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Voters are rational

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  • Janne Tukiainen
  • Teemu Lyytikäinen

Abstract

We test whether voters are rational in the sense that their decision to vote depends on its expected impact on the election outcomes. By using exogenous variation in pivotal probabilities that arise at population thresholds determining council sizes in Finnish municipal elections, we provide the first causal evidence on this rational voting hypothesis. We find statistically significant, economically relevant and robust effects of crossing the threshold on turnout. Furthermore, we use a novel instrumental variables design to show that the changes in the pivotal probabilities rather than simultaneous changes in available candidates drive the results. Thus, the rational voter exists.

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Bibliographic Info

Paper provided by Government Institute for Economic Research Finland (VATT) in its series Working Papers with number 50.

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Date of creation: 27 Sep 2013
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Handle: RePEc:fer:wpaper:50

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Keywords: Local government elections; Rational voting hypothesis; Regression discontinuity design;

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  1. S. Nageeb Ali & Charles Lin, 2013. "Why People Vote: Ethical Motives and Social Incentives," American Economic Journal: Microeconomics, American Economic Association, vol. 5(2), pages 73-98, May.
  2. Coate, Stephen & Conlin, Michael & Moro, Andrea, 2008. "The performance of pivotal-voter models in small-scale elections: Evidence from Texas liquor referenda," Journal of Public Economics, Elsevier, vol. 92(3-4), pages 582-596, April.
  3. David S. Lee & Thomas Lemieux, 2010. "Regression Discontinuity Designs in Economics," Journal of Economic Literature, American Economic Association, vol. 48(2), pages 281-355, June.
  4. Aaron Edlin & Andrew Gelman & Noah Kaplan, 2007. "Voting as a Rational Choice: Why and How People Vote to Improve the Well-Being of Others," NBER Working Papers 13562, National Bureau of Economic Research, Inc.
  5. Jørgen Juel Andersen & Jon H. Fiva & Gisle James Natvik, 2013. "Voting When the Stakes Are High," Working Papers 0017, Centre for Applied Macro- and Petroleum economics (CAMP), BI Norwegian Business School.
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  7. John C. Harsanyi, 1955. "Cardinal Welfare, Individualistic Ethics, and Interpersonal Comparisons of Utility," Journal of Political Economy, University of Chicago Press, vol. 63, pages 309.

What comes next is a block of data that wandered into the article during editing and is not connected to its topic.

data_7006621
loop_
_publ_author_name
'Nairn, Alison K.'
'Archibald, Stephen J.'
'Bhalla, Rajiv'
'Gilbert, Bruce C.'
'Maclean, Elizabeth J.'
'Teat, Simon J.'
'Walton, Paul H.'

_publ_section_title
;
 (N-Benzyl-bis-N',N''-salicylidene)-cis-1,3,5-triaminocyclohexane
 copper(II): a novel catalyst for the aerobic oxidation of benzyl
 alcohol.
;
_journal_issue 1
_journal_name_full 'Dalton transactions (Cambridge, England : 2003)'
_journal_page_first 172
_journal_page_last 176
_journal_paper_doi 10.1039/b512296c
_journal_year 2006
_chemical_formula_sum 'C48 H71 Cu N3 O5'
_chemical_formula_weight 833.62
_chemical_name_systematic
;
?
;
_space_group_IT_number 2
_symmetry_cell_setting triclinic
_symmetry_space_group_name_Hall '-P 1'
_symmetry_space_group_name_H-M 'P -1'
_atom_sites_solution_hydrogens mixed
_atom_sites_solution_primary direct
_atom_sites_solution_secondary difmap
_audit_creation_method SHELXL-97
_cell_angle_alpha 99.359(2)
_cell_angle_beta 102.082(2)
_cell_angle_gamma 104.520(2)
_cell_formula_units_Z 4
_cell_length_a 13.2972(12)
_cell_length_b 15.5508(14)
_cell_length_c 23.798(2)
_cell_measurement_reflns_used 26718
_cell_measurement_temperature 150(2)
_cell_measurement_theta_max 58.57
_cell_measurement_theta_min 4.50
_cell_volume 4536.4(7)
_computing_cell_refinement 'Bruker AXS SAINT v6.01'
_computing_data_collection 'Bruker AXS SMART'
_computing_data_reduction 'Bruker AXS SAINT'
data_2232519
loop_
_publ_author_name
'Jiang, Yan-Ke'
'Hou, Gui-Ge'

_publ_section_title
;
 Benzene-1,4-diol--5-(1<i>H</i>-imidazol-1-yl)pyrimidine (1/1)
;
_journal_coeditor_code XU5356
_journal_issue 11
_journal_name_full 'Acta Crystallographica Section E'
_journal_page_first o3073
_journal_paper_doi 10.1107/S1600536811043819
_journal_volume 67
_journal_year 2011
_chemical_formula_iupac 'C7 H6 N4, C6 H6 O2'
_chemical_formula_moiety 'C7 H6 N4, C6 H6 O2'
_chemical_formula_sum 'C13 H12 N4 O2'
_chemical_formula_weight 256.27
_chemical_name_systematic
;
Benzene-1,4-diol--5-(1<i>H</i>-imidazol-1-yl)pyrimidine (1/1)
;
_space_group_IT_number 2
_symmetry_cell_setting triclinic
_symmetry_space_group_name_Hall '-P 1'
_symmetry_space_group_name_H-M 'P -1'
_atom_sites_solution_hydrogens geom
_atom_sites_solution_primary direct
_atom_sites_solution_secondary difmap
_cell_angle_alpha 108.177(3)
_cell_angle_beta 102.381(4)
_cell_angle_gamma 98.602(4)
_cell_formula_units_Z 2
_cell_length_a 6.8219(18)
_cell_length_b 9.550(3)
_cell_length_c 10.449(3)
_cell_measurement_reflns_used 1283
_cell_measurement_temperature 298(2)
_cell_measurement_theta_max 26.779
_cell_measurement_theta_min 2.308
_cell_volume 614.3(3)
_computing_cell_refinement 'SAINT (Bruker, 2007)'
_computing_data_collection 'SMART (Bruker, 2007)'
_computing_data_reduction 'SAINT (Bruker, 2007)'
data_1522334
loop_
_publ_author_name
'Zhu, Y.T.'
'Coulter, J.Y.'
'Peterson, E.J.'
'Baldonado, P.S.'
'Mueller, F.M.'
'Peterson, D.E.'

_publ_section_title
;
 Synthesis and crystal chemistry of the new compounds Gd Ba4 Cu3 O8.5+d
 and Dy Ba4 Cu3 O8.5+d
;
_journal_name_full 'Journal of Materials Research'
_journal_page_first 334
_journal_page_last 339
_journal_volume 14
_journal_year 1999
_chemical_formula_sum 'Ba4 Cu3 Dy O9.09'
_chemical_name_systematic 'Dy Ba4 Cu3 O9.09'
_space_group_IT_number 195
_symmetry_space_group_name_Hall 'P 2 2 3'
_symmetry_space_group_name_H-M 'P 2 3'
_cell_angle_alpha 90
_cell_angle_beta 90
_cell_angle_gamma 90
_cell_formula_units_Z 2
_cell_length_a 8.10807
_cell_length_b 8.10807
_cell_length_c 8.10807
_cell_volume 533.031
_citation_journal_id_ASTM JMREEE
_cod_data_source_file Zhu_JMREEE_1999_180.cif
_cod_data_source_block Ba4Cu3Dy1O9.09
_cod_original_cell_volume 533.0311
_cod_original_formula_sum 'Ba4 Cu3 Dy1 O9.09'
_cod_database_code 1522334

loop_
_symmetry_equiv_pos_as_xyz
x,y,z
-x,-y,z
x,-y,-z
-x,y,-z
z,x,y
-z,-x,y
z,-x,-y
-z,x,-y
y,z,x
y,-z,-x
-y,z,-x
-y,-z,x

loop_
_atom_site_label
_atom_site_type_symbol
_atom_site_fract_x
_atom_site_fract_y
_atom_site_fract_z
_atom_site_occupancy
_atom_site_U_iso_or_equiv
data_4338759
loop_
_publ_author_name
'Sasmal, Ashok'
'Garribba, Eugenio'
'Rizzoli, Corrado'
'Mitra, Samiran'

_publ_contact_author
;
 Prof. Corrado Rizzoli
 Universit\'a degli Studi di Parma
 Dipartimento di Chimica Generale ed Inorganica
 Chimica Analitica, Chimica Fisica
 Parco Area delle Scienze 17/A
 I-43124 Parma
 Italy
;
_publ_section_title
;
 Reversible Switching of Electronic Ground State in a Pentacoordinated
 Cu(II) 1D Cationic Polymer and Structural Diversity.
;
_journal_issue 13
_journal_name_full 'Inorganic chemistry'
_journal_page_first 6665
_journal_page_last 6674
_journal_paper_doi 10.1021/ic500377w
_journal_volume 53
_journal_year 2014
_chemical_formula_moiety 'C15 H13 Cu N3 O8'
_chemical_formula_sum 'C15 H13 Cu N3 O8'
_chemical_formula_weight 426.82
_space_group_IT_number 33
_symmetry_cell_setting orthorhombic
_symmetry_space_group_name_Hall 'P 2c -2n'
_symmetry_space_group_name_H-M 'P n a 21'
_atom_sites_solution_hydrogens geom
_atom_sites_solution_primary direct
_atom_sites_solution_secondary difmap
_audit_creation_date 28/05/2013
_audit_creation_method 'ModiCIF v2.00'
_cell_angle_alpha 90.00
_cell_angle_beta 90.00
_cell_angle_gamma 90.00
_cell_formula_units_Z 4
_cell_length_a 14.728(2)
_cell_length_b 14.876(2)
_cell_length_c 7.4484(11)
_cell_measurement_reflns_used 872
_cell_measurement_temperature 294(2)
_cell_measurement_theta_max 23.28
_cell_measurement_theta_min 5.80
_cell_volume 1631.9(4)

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  10. Fujiwara, Thomas, 2011. "A Regression Discontinuity Test of Strategic Voting and Duverger's Law," International Quarterly Journal of Political Science, now publishers, vol. 6(3–4), pages 197-233, November.
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  13. Alan Gerber & Donald Green & Matthew Green, 2003. "Partisan mail and voter turnout: Results from randomized field experiments," Natural Field Experiments 00250, The Field Experiments Website.
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  15. Per Pettersson-Lidbom, 2004. "Does the Size of the Legislature Affect the Size of Government? Evidence from Two Natural Experiments," Discussion Papers 350, Government Institute for Economic Research Finland (VATT).
  16. Levitt, Steven D, 1994. "Using Repeat Challengers to Estimate the Effect of Campaign Spending on Election Outcomes in the U.S. House," Journal of Political Economy, University of Chicago Press, vol. 102(4), pages 777-98, August.
  17. Jon H. Fiva & Olle Folke, 2011. "Mechanical and Psychological Effects of Electoral Reform," CESifo Working Paper Series 3505, CESifo Group Munich.
  18. McCrary, Justin, 2008. "Manipulation of the running variable in the regression discontinuity design: A density test," Journal of Econometrics, Elsevier, vol. 142(2), pages 698-714, February.
  19. Matsusaka, John G, 1995. " Explaining Voter Turnout Patterns: An Information Theory," Public Choice, Springer, vol. 84(1-2), pages 91-117, July.
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